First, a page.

The Associated Press reported last week on a new development in the Boy Scouts of America’s bankruptcy proceedings: The Hartford, an insurance company, has said it will pay a sum of $650 million into a settlement trust for child sexual abuse victims who have filed claims against the Boy Scouts. The Hartford will in turn be released “from any obligation under policies it issued to the BSA and the councils dating back to 1971,” according to the AP, which says this plan was filed with a bankruptcy court in Dover, Delaware on Friday, April 16th by mediators working on the bankruptcy proceedings with the Boy Scouts of America, victims of child sexual abuse, and “other parties.”
If the Boy Scouts of the settlement trust “enters into an agreement with another insurer, Century Indemnity Company,” the report says, the plan will reduce The Hartford’s contribution so long as Century’s contribution “is less than two times The Hartford’s.” In a statement regarding the agreement, the Boy Scouts of America said in part: “Our agreement with The Hartford is an encouraging step towards achieving a global resolution that will promote the [Boy Scouts’] efforts to equitably compensate survivors and continue the mission of Scouting.”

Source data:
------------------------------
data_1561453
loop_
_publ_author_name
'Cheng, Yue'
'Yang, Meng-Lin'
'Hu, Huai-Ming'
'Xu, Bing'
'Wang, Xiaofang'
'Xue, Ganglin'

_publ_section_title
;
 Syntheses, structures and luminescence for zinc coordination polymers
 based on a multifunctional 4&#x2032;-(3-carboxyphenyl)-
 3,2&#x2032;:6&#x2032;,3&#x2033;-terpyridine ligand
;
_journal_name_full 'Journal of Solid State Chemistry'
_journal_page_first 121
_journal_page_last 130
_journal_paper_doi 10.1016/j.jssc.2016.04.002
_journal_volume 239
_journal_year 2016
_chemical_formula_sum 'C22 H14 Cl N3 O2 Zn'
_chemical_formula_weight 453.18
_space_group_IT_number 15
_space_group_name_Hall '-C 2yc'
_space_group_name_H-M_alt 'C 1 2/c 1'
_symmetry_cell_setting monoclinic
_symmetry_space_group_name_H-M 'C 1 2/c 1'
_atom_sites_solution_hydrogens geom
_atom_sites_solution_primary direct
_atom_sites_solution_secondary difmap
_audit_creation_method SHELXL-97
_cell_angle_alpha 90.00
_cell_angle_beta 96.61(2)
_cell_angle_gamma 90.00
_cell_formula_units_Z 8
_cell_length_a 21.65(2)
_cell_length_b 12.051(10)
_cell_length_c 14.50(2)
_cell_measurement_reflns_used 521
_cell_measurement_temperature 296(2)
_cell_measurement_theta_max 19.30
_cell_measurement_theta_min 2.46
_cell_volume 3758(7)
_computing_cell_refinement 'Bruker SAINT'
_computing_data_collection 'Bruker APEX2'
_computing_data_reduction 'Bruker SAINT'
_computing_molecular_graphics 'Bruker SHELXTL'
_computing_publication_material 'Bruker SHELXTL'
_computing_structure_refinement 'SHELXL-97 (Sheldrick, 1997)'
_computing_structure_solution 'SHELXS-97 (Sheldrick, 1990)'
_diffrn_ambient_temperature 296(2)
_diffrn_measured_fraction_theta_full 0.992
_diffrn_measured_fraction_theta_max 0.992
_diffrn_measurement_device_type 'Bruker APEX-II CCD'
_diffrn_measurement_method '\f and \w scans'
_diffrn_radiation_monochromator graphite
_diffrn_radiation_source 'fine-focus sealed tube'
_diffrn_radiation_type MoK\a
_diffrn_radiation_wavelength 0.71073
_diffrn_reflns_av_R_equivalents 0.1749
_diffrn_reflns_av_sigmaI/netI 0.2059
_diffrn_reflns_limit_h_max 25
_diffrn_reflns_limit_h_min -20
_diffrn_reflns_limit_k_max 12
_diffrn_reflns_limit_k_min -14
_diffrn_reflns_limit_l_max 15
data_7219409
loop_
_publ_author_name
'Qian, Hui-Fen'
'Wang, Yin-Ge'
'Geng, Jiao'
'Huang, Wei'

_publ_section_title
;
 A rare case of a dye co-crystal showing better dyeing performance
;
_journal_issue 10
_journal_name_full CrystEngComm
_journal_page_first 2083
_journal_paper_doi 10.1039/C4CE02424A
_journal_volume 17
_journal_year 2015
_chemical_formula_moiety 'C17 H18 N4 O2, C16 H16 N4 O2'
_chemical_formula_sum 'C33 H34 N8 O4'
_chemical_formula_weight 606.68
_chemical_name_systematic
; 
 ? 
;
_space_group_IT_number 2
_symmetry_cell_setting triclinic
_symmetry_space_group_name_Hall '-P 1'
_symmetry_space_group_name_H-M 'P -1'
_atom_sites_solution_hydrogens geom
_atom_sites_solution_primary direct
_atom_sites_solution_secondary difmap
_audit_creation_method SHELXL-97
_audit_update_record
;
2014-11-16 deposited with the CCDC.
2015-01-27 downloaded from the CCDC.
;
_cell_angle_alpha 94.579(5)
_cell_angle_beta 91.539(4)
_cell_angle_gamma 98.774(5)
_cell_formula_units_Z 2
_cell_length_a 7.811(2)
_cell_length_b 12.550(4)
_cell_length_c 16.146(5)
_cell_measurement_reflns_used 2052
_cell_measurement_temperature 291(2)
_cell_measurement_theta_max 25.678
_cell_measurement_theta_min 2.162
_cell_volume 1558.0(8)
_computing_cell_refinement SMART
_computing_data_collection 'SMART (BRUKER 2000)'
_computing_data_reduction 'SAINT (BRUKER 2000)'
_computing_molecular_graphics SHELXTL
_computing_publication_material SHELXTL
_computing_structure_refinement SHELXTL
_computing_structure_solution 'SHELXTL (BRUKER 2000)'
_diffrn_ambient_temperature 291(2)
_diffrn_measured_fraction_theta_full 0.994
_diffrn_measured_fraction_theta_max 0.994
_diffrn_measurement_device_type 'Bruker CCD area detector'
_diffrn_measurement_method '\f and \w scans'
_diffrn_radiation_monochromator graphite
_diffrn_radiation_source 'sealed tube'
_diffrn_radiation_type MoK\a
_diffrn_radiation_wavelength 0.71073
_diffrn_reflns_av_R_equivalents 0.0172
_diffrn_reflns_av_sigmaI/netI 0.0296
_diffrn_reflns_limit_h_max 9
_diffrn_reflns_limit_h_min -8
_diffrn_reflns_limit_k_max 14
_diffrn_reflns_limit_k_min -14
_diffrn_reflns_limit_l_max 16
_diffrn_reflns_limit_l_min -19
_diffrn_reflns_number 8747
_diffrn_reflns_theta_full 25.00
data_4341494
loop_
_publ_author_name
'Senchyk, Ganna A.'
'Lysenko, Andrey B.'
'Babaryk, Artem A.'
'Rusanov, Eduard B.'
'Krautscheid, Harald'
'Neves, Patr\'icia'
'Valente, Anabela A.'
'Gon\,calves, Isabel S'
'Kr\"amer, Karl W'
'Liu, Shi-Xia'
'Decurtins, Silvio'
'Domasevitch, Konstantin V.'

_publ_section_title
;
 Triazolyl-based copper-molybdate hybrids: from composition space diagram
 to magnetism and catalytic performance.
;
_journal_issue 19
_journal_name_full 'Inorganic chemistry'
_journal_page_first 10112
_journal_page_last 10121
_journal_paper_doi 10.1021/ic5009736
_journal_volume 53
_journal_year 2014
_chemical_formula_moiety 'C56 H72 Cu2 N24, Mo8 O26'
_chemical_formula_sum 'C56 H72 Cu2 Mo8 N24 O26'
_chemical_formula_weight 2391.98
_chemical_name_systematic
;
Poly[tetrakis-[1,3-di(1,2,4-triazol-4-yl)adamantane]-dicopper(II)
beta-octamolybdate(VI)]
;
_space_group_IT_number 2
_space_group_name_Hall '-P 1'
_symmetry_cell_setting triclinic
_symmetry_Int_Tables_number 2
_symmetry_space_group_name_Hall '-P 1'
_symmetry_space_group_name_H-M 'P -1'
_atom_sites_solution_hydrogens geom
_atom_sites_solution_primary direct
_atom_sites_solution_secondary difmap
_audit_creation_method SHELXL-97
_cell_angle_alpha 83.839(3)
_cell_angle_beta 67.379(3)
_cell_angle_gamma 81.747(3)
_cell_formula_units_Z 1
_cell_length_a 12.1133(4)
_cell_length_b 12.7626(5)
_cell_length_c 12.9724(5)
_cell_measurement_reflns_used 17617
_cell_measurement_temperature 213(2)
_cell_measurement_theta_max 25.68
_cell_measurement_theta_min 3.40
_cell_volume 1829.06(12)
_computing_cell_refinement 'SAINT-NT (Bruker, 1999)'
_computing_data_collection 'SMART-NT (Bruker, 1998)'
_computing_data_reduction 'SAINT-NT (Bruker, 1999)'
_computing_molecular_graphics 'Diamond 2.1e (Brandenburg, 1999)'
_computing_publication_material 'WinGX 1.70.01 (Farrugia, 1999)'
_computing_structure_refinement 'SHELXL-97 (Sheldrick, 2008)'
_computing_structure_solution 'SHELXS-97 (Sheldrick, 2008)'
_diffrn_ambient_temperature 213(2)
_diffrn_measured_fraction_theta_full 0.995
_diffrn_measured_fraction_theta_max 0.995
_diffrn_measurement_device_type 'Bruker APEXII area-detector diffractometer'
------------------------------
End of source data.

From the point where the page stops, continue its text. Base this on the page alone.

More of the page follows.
Representatives for victims of child sexual abuse were displeased with the settlement agreement, according to the AP, with one attorney stating that the agreement was “outrageous” and that “Their real liability is in the billions of dollars.” This attorney went on to accuse the Boy Scouts of “paying lip service to their supposed understanding and concern for their horrific legacy of sex abuse.”
An attorney representing a group of victims called the torts claimants committee told the Associated Press that a minimum of 24,000 child sexual abuse claims, but likely more, fall under the umbrella of The Hartford’s coverage, estimating that the insurer’s liability was “$8 billion for 24,000 claims,” or more than ten times its proposed contribution. According to the tort claimants committee, the 84,000 child sexual abuse claims against the Boy Scouts are worth closer to $103 billion.
More information on the latest developments in the child sexual abuse claims against the Boy Scouts is available via the Associated Press.